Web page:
A crisis of representation in the time of pandemic: the reconfiguration of the South African public sphere
South Africa, a country whose economy has been in recession recently, has now been further devastated by the coronavirus pandemic. Due to the rapid decline of the middle classes and increasing poverty, the state has encountered a crisis of representation. This paper will study two initiatives that are reshaping the South African public sphere. One is community self-preservation movements that create capillaries of democratic engagement outside the conventional public sphere and challenge the traditional notion of representation; the other is the self-criticism of the middle class from which a popular politics is generated that inspires intellectuals’ participation in the struggles of the masses. The paper argues that the eventual reconfiguration of the South African public sphere relies on two outcomes: whether a new public sphere can be made out of a revived grassroots cultural network and how this new form can be connected to the conventional public sphere.
KEYWORDS: Reconfiguration; South African; pandemic; community self-preservation movements; black consciousness movement; middle class; grassroots; public sphere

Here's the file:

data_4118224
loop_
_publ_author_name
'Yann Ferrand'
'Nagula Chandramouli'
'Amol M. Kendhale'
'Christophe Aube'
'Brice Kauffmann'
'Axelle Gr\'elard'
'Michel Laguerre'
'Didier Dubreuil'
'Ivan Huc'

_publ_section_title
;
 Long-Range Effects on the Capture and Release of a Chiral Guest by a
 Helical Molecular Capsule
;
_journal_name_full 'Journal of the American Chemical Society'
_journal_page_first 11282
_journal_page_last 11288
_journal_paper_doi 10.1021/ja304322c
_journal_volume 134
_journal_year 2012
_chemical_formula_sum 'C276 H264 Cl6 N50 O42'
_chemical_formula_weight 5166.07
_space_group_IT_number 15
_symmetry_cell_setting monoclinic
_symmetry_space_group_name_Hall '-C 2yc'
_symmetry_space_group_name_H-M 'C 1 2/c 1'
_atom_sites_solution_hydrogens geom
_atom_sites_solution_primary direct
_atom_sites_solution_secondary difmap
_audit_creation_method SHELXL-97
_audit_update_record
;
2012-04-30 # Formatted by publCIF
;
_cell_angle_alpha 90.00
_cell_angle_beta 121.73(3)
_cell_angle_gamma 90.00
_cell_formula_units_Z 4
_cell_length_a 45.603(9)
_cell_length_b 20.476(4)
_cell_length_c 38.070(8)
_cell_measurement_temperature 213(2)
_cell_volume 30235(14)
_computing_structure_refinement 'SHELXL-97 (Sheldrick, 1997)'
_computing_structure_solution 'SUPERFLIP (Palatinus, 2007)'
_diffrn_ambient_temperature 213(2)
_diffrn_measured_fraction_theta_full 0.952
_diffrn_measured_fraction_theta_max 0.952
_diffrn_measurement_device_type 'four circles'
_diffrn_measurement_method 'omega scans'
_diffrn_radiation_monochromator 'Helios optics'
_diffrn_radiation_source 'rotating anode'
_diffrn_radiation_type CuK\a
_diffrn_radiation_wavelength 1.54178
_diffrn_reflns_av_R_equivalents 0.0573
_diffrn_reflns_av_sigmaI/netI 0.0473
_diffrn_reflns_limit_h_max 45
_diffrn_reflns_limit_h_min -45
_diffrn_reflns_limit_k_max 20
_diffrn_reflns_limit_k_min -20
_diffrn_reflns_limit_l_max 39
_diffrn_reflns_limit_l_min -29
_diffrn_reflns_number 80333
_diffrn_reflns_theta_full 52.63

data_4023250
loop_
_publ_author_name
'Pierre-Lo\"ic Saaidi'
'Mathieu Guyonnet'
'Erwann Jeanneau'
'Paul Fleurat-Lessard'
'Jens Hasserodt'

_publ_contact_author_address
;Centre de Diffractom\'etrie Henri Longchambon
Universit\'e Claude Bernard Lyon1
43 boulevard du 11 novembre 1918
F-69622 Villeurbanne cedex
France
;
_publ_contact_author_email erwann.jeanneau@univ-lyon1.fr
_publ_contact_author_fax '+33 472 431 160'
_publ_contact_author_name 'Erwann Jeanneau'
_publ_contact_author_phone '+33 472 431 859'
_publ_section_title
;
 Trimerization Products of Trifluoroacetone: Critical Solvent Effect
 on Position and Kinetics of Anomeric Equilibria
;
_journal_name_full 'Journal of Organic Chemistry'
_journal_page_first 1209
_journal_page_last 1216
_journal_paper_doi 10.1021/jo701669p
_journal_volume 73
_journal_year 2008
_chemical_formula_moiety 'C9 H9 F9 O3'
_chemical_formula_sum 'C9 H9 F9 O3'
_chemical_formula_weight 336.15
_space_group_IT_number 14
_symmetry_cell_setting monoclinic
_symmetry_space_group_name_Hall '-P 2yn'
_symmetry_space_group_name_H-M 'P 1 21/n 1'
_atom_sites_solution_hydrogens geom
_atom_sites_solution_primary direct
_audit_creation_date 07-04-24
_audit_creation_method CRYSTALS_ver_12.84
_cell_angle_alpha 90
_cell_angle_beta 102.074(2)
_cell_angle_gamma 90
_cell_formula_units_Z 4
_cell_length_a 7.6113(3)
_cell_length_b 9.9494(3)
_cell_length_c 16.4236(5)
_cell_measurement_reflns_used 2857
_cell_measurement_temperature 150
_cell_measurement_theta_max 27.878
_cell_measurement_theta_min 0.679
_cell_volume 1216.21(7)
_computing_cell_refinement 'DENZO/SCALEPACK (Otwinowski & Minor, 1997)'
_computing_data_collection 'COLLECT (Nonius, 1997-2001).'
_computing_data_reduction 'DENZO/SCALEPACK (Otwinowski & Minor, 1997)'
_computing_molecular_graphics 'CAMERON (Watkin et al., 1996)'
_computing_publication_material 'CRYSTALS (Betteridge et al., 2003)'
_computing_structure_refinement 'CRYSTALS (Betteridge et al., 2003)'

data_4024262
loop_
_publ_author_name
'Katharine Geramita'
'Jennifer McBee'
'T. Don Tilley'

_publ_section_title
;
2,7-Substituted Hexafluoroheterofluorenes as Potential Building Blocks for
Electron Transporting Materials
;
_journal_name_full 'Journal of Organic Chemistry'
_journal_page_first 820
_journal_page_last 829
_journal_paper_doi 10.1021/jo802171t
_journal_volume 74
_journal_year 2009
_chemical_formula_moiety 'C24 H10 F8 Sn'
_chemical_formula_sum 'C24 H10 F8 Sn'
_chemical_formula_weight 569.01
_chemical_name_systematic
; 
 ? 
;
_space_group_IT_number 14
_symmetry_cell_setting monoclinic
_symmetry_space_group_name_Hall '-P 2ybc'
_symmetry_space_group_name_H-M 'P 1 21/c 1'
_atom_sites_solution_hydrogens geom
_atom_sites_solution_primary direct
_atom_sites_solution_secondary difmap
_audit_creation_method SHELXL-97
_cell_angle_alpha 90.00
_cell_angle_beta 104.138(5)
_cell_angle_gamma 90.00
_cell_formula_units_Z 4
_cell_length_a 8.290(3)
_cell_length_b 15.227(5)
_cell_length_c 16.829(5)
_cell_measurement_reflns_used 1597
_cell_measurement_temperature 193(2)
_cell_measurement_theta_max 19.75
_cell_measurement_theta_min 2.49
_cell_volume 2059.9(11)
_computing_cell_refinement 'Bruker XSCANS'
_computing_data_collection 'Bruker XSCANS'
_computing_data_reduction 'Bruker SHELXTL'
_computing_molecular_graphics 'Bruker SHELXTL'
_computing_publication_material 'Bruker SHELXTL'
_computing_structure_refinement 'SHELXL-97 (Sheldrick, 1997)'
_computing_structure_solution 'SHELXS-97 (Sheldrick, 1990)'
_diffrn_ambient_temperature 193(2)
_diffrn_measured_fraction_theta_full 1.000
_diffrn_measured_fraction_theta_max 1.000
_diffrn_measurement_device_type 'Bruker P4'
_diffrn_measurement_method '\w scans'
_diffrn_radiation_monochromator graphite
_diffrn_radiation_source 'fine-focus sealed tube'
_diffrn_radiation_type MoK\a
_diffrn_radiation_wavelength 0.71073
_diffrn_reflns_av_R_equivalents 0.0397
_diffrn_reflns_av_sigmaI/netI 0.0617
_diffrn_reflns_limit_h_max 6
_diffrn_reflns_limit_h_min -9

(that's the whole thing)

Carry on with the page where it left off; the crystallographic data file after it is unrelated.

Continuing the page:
Hui Jiang is a senior research fellow in the School of Foreign Languages at the University of Electronic Science and Technology of China. He is also the director of the Institute of Advanced Research on African Humanities at the same school. He holds a doctoral degree in Comparative Literature from New York University. Since 2014, his family has lived in Johannesburg. His current research interests center on South African literature and politics. This study is part of the research project “A study of South African fiction in the era of political transformation” (project funding code: 19BWW070), sponsored by the National Social Science Fund 2019 (China).